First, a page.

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Sept. 8, 1949: Blaine Hayden wins unanimous decision

['<p>Heritage Corner with Pat Crowe</p>']
['<p>Heritage Corner with Pat Crowe</p>']

Heritage Corner with Pat Crowe

A good crowd estimated at 600 saw Blaine Hayden, the fast Springhill lightweight, take a unanimous decision over Duke Hodd, the New Brunswick lightweight champ, in the main event of the opening boxing card at the community rink last night.

The whole card was good and fans were delighted with the standard of boxing exhibited by all the contestants. If promoters Jardine and Tattrie continue to secure fighters of similar caliber for future cards they can be sure that their efforts to revive the sport in Springhill will meet with success.

Hayden Take Unanimous Decision

Springhill lightweight, at 139, Blaine Hayden, took a unanimous decision over Duke Hodd, 140, in the main 8 round event. Both boys were fast, but the weaving, bobbing Hayden showed himself to clever for the Saint John boy, making him miss badly on many occasions.

Hayden supplied most of the initiative, trying hard to make good connections, but Hodd appeared to weather the flurry of punches pretty well. If Hayden had had punching ability to match his ringcraft, he would have made the decision inside the time. He had lots of encouragement from the crowd to do so but Hodd was in tip-top shape and finished strong.

Bob Brown Takes Close Win

In the six-round, semifinal, Bob Brown, 149, of Joggins, got the nod over Harold “Kid” Schultz of Dartmouth, 133, in an extremely close decision. The “Kid”, a scientific type, spotted the husky, slugging Brown a lot of weight, and in holding him to such a close score, put up a great show. Brown was very strong, but Schultz kept on the move and had the Joggin’s boy hitting a lot of air. Throughout the fight, Brown was unable to connect with anything serious, apart from the occasional right, which, however, did not slow his evasive opponent. This was a really good bout.

Red Graham Stops Tredwell

When Red Graham, 1321/2, of Halifax, and Henry Treadwell, 135, of Amherst, tangled, the referee stopped it in the third, owing to the bad eye cut sustained by Treadwell in the second. Tredwell did not like the referee stepping in and wanted to continue.

This was a case of southpaw fighter versus boxer, with Graham going after the Amherst boy all the time.

Sept. 15, 1949 - 50 Acres of Woods Burnt Out

The second bad forest fire of the year in Cumberland was last week extinguished in the area between Athol and Miller Corner, on the back road to Springhill. It was checked on Friday night by Chief Ranger Norman Truman, who announced Saturday that there was not even a lingering trace of smoke from the fire that had swept more than 50 acres of woodland. The rain on Thursday night and continuing on Friday put an effective damper on any chance of a further outbreak.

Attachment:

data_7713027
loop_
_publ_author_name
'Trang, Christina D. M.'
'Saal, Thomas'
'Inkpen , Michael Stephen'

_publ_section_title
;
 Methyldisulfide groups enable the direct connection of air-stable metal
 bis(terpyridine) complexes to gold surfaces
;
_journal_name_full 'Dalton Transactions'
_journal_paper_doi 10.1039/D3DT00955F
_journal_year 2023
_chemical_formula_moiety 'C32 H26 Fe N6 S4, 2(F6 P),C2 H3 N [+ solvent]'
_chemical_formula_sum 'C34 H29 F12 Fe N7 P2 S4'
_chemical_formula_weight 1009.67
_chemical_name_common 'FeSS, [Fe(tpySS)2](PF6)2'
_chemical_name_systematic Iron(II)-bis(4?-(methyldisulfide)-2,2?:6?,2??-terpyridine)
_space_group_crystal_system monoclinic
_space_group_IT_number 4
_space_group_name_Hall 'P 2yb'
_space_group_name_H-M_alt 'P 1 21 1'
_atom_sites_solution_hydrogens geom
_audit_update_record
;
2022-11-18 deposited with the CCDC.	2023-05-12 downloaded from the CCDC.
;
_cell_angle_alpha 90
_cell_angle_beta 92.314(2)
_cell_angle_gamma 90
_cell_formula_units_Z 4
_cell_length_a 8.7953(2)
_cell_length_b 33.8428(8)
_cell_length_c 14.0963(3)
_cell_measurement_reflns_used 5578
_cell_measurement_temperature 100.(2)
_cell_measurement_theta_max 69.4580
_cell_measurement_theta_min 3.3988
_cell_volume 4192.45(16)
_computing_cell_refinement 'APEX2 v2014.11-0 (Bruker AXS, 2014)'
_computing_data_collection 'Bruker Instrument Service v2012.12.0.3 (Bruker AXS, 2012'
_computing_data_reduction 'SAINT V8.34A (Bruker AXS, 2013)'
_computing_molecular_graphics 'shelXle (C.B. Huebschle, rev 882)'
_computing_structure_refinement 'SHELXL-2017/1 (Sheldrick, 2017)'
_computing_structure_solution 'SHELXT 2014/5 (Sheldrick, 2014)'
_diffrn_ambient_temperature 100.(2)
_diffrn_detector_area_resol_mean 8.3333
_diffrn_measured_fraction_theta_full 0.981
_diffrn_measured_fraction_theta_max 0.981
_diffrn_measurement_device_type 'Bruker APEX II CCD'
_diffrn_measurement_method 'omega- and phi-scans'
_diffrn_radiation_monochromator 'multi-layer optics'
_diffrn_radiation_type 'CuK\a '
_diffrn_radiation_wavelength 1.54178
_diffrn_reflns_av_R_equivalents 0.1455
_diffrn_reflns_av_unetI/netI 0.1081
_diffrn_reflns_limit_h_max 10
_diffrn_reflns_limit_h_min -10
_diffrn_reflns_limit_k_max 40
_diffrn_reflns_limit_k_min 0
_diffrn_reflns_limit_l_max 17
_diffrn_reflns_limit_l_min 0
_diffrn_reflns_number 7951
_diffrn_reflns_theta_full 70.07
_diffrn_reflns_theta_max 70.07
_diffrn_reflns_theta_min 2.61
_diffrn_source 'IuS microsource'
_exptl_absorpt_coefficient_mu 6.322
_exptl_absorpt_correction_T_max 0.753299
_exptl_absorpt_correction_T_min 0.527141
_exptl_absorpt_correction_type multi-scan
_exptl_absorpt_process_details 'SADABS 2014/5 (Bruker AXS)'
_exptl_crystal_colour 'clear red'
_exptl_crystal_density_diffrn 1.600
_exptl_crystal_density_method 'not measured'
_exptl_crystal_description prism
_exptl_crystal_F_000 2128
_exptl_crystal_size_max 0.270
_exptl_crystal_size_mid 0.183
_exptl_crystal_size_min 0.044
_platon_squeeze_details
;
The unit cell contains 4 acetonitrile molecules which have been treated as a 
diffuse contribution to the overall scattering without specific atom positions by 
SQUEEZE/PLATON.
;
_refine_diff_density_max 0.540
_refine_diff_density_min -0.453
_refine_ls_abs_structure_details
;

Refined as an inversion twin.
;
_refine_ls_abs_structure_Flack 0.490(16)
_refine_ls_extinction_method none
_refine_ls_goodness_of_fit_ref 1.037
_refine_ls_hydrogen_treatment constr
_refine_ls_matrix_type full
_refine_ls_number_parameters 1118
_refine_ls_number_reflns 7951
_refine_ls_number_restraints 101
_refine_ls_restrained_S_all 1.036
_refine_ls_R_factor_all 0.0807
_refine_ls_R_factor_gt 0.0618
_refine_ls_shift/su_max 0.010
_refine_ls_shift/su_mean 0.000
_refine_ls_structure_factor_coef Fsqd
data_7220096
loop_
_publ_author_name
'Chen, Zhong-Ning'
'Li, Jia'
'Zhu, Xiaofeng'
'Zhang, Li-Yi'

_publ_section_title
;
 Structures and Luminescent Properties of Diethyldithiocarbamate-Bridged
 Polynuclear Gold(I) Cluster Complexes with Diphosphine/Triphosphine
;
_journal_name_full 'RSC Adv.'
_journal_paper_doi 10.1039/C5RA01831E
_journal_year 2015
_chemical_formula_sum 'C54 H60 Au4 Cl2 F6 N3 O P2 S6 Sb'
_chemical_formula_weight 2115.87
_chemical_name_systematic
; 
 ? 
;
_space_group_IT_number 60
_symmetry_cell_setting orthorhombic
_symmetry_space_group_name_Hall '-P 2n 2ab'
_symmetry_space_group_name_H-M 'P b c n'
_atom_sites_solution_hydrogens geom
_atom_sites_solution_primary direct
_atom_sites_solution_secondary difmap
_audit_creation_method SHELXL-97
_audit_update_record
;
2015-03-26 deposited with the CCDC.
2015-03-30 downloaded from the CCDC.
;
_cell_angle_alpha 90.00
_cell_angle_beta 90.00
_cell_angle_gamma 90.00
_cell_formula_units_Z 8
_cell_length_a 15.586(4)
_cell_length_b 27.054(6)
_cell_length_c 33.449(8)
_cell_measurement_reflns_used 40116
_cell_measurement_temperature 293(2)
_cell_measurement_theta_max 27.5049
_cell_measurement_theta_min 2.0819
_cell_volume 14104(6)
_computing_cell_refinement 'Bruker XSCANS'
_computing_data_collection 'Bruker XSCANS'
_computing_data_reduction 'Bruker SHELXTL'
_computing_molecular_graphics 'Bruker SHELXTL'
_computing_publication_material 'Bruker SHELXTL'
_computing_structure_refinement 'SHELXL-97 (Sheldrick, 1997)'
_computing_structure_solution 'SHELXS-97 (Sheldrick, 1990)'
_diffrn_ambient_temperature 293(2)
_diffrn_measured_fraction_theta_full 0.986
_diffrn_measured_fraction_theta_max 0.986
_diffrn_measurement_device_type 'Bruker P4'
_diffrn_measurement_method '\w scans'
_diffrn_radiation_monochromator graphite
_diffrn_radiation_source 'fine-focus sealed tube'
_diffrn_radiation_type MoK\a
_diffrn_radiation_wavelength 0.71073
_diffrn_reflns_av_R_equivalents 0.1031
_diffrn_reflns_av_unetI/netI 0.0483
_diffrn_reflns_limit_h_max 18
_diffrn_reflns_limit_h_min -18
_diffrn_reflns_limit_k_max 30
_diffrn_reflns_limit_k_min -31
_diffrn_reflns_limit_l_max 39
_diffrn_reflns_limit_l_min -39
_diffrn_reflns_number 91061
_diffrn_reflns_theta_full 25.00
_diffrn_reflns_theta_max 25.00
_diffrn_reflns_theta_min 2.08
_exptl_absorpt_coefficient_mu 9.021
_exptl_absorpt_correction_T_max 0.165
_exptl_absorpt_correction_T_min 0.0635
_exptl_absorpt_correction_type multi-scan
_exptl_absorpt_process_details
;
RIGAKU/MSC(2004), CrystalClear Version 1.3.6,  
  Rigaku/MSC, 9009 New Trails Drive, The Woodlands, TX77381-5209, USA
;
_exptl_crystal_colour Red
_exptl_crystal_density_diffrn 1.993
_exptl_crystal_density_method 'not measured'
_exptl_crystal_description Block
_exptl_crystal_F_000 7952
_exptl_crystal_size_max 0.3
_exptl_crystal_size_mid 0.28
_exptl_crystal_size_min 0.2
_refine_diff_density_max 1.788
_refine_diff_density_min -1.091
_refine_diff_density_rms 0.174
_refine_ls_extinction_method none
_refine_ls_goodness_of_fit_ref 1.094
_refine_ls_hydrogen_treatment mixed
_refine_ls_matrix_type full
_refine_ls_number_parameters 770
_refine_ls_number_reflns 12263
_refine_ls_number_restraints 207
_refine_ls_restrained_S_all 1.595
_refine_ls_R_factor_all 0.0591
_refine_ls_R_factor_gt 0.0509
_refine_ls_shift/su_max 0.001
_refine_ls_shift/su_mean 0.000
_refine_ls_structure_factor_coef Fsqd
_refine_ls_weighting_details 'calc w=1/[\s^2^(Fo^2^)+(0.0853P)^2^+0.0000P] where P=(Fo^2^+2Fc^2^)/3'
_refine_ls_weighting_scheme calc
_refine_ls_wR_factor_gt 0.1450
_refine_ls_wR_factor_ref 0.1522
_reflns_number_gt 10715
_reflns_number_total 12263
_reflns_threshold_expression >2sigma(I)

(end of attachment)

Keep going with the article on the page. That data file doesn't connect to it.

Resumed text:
The fired started some days previously and was classed by the Chief Ranger, in second only in consequence this summer to the bad outbreak that occurred in the vicinity of Apple River in the late spring months. Sub Ranger Jack Winters was on the ground with a crew of men but later summoned Chief Ranger Truman and gained additional aid as well. Some thirty-five men were brought to the scene with pumpers and other necessary equipment. Some of the land in which the fire made headway had been cut over the summer months, and fallen tops and cut branches made it somewhat difficult to check the flames.

The timber loss was not as serious in a monetary way, as most of the land invaded by the fire was known as culled land having been cut over in recent seasons.

John Paul Sets New Record

John Paul of Springhill Jct. set a new six- mile track record of 35 minutes at the Charlottetown athletic meet, Labor Day. He clipped two minutes of the previous record and his nearest challenger in the race of five entries tailed him by almost one lap. For his outstanding performance in this individual track and field meet, which is said to be second in importance to the Maritime Championship, John was presented with a statuette.

John’s training ritual of five mile spins every morning is now over for the season. In fact, he is thinking about retiring. “I’ve been at the game for seventeen years,” he said “Going distances of up to 26 miles. I’m 38 now and my old legs are beginning to mind the going. I might not retire though.”

Pat Crowe is a member of the Springhill Heritage Group. To learn more or read past article of the Heritage Corner, visit

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